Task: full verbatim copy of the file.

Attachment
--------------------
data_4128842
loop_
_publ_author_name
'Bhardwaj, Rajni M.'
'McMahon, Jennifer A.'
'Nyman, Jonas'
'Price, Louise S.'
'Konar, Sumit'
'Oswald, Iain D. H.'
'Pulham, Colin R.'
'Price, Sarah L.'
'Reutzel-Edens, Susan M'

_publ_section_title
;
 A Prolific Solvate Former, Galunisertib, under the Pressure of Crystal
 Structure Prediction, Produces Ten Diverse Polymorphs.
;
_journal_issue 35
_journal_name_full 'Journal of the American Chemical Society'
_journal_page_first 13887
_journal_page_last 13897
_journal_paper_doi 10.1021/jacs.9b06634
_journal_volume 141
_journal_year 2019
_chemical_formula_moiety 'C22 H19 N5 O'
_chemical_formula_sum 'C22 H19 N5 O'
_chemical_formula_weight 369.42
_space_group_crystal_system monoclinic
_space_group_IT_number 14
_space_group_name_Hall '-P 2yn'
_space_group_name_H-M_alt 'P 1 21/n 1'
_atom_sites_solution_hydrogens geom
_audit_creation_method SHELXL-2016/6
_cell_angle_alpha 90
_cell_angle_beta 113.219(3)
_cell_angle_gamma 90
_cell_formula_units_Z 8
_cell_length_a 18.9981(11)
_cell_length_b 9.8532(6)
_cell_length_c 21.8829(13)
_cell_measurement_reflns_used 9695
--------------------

data_4128842
loop_
_publ_author_name
'Bhardwaj, Rajni M.'
'McMahon, Jennifer A.'
'Nyman, Jonas'
'Price, Louise S.'
'Konar, Sumit'
'Oswald, Iain D. H.'
'Pulham, Colin R.'
'Price, Sarah L.'
'Reutzel-Edens, Susan M'

_publ_section_title
;
 A Prolific Solvate Former, Galunisertib, under the Pressure of Crystal
 Structure Prediction, Produces Ten Diverse Polymorphs.
;
_journal_issue 35
_journal_name_full 'Journal of the American Chemical Society'
_journal_page_first 13887
_journal_page_last 13897
_journal_paper_doi 10.1021/jacs.9b06634
_journal_volume 141
_journal_year 2019
_chemical_formula_moiety 'C22 H19 N5 O'
_chemical_formula_sum 'C22 H19 N5 O'
_chemical_formula_weight 369.42
_space_group_crystal_system monoclinic
_space_group_IT_number 14
_space_group_name_Hall '-P 2yn'
_space_group_name_H-M_alt 'P 1 21/n 1'
_atom_sites_solution_hydrogens geom
_audit_creation_method SHELXL-2016/6
_cell_angle_alpha 90
_cell_angle_beta 113.219(3)
_cell_angle_gamma 90
_cell_formula_units_Z 8
_cell_length_a 18.9981(11)
_cell_length_b 9.8532(6)
_cell_length_c 21.8829(13)
_cell_measurement_reflns_used 9695